Thursday, September 25, 2003

The People's War

Well Salam Pax was right. The media was next. In a post dated right after the bombing of mosque at Najaf, he wrote:

Beside the significance of assassinating an Ayatollah these fuckers did it in front of an entrance to Imam Ali’s shrine. What idiot would do that? It is the same question everyone was asking about the bombing of the UN building, what sort of person would do this sort of thing? ... Whoever did this is pure evil. The UN, an assassination in front of Imam Ali’s shrine. You wonder what will come next. If you ask me I think it will be media.

Today, the Baghdad headquarters of NBC news was bombed by persons unknown. The NBC's David Moodie, who was slightly injured in the blast said, "It's not the most secure building. It's on a fairly well-traveled street. There's no sign saying 'NBC News,' but we've got our live position on the roof, and at night it's lit up like a Christmas tree." An Iraqi security guard died in the attack.

Iraqis have been doing a lot of the dying in other news, too. Akila al-Hashemi, a woman member of Iraq's Governing Council, died on from wounds from an earlier assasination attempt. On September 23 another Iraqi security guard died defending the United Nations Baghdad headquarters from another car bombing.

The 'mounting' US casualties so ardently forecast by the Left have not materialized. The targets proved too hard and the terrorist losses too high to make it a working proposition. So the Ba'athist 'resistance' has turned to killing women, minimum wage security guards and newsies. It will take a little while for the media to find an angle that will allow them to cheer this murder of innocents on, but they can be depended on to search until they find a suitable justification. They're good at that.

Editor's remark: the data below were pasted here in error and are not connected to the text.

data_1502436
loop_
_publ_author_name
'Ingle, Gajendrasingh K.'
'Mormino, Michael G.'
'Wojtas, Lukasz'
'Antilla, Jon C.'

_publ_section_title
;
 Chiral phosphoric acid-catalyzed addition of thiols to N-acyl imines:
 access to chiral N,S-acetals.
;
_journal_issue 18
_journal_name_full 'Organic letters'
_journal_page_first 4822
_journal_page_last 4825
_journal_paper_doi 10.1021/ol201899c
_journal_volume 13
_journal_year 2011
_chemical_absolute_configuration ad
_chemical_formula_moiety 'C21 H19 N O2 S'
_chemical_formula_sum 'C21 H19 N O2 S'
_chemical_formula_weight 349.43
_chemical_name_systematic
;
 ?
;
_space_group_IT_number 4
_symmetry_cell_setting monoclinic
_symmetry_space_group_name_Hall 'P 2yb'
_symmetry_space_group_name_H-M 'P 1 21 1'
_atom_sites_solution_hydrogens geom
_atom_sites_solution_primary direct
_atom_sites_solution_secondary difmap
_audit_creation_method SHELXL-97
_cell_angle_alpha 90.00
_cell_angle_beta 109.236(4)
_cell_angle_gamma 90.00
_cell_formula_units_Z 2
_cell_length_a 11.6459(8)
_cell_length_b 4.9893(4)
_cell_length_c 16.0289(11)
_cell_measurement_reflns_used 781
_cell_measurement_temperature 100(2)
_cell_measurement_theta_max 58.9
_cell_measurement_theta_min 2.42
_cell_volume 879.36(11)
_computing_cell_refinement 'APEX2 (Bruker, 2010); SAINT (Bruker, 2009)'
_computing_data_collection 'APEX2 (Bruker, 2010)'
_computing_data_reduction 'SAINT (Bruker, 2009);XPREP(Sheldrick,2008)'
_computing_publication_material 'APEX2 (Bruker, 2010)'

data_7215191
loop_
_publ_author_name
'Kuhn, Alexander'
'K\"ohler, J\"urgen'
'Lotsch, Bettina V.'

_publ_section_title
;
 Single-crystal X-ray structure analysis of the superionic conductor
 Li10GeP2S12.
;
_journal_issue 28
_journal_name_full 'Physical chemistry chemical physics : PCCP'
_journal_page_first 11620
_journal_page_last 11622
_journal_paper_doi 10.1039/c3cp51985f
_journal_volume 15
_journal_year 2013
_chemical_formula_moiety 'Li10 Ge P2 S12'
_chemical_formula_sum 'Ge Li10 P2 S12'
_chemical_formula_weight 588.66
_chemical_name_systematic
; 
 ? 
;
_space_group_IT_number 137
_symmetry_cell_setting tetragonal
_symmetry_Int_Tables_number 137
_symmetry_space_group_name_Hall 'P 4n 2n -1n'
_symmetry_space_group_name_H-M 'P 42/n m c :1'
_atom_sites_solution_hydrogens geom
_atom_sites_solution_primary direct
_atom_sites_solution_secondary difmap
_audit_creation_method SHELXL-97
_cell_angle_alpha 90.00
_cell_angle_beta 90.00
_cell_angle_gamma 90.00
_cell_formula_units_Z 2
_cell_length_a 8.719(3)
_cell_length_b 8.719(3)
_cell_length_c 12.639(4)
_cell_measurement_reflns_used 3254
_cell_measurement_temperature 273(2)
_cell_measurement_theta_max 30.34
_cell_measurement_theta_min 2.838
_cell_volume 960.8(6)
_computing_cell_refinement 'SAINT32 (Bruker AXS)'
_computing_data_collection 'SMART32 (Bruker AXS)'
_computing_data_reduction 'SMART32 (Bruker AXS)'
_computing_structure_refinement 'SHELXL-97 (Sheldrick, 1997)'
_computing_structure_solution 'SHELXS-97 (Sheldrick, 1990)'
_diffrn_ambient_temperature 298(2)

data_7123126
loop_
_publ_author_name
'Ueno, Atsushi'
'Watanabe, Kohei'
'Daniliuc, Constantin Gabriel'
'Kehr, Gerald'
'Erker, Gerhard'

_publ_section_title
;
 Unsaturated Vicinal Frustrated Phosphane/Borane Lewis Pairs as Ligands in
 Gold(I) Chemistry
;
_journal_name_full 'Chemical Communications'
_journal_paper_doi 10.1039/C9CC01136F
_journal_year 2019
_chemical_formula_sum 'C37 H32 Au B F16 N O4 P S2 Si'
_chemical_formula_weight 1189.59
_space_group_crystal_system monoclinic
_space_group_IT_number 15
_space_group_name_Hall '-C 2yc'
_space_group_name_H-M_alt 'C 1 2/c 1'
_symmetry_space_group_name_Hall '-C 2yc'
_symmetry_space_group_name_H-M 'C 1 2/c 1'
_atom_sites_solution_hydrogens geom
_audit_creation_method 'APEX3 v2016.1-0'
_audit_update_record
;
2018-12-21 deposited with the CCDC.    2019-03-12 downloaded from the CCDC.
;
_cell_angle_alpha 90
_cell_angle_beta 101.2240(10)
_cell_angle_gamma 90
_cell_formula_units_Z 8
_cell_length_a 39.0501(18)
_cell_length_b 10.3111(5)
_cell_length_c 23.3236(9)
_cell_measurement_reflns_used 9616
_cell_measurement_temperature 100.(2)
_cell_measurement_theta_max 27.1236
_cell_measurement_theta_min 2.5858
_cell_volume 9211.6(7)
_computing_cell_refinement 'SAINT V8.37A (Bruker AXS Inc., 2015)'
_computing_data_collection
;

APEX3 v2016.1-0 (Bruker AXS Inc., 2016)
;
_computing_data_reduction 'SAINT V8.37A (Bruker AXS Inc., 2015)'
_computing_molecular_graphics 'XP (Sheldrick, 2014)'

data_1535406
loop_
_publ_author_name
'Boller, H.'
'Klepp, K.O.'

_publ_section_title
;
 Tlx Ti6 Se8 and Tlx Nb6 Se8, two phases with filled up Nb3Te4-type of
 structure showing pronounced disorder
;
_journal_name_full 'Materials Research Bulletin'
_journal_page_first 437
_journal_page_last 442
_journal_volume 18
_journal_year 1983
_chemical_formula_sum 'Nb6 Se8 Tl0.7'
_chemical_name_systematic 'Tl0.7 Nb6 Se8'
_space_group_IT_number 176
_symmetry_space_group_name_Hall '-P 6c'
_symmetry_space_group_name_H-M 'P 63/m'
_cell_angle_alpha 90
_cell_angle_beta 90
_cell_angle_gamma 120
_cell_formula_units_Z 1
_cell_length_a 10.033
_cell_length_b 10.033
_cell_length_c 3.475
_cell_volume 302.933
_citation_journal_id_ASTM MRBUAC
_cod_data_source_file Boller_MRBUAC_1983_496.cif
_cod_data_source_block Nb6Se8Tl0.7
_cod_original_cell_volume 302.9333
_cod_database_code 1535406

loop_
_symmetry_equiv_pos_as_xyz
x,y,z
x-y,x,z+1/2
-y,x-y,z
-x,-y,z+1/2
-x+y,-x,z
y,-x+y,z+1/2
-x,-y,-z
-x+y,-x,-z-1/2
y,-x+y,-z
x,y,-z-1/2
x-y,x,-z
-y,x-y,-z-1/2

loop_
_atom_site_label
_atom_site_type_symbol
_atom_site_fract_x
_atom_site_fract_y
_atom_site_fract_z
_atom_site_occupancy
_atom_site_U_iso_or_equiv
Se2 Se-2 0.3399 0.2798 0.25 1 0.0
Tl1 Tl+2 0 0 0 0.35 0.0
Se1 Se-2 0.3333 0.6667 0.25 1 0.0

Yet however the press breathlessly packages it, this pathetic 'guerilla warfare' will fail utterly. For guerilla war to work, it requires a sanctuary for training (liberated base area) and a political arm (national united front). The so called 'resistance' has neither. Terrorist tactics that work in Arab countries where the police are either inept or complicit in their outrages will not succeed where US counterstrike forces are a phone call away. Terrorism against locals creates local enemies. Without a secret police to overawe them, the Iraqis will discover the power of vengeance is simply a phone call away; that life is easier with several thousand dollars in reward money than it is with empty pockets; that since the Ba'athist 'resistance' is out to kill them, they might as well return the courtesy.

Yet the most surprising thread running through the recent attacks is that they can no longer be characterized, except through tortured reasoning, as attacks against occupation forces. They are attacks against Iraqi civil society. From Al Jazeera through to Tikrit the enemy is beginning to see that the greatest threat to their regional hegemony may not be the armored might of the US Army but the subversive example of the burgeoning Iraqi nation. Donald Rumsfeld's remarkable Washington Post piece put it defiantly:

"We are not in Iraq to engage in nation-building -- our mission is to help Iraqis so that they can build their own nation. That is an important distinction.

And despite their pretensions to the contrary the Islamists and the old international guard are beginning to fear that a new and prosperous Iraq whose changes they publicly scorn, might actually be emerging. Rumsfeld continues:

A foreign presence in any country is unnatural. It is much like a broken bone. If it's not set properly at the outset, the muscles and tendons will grow around the break, and eventually the body will adjust to the abnormal condition. This is what has happened in some past nation-building exercises. ... East Timor is one of the poorest countries in Asia, yet the capital is now one of the most expensive cities in Asia. Local restaurants are out of reach for most Timorese and cater to international workers, who are paid 200 times the average local wage. ... Or take Kosovo. A driver shuttling international workers around the capital earns 10 times the salary of a university professor, and the U.N. administration pays its local staff between four and 10 times the salary of doctors and nurses. ... to this day, Kosovar ministers have U.N. overseers with the power to approve or disapprove their decisions.

No one hates a winner like a loser. While it is too early to declare victory, it is probably fair to say that the enemy which trembles at the child's laugh; hisses in hate at woman's achievement; and scorns the man's honest toil has turned his fingers reflexively toward the hilt of the sword, so rampant on his banner. Yet he cannot flail out openly while transfixed in doubt and fear by the shadow of America. And one day, when his intended victims have grown to strength and confidence, he will not be able to strike at all.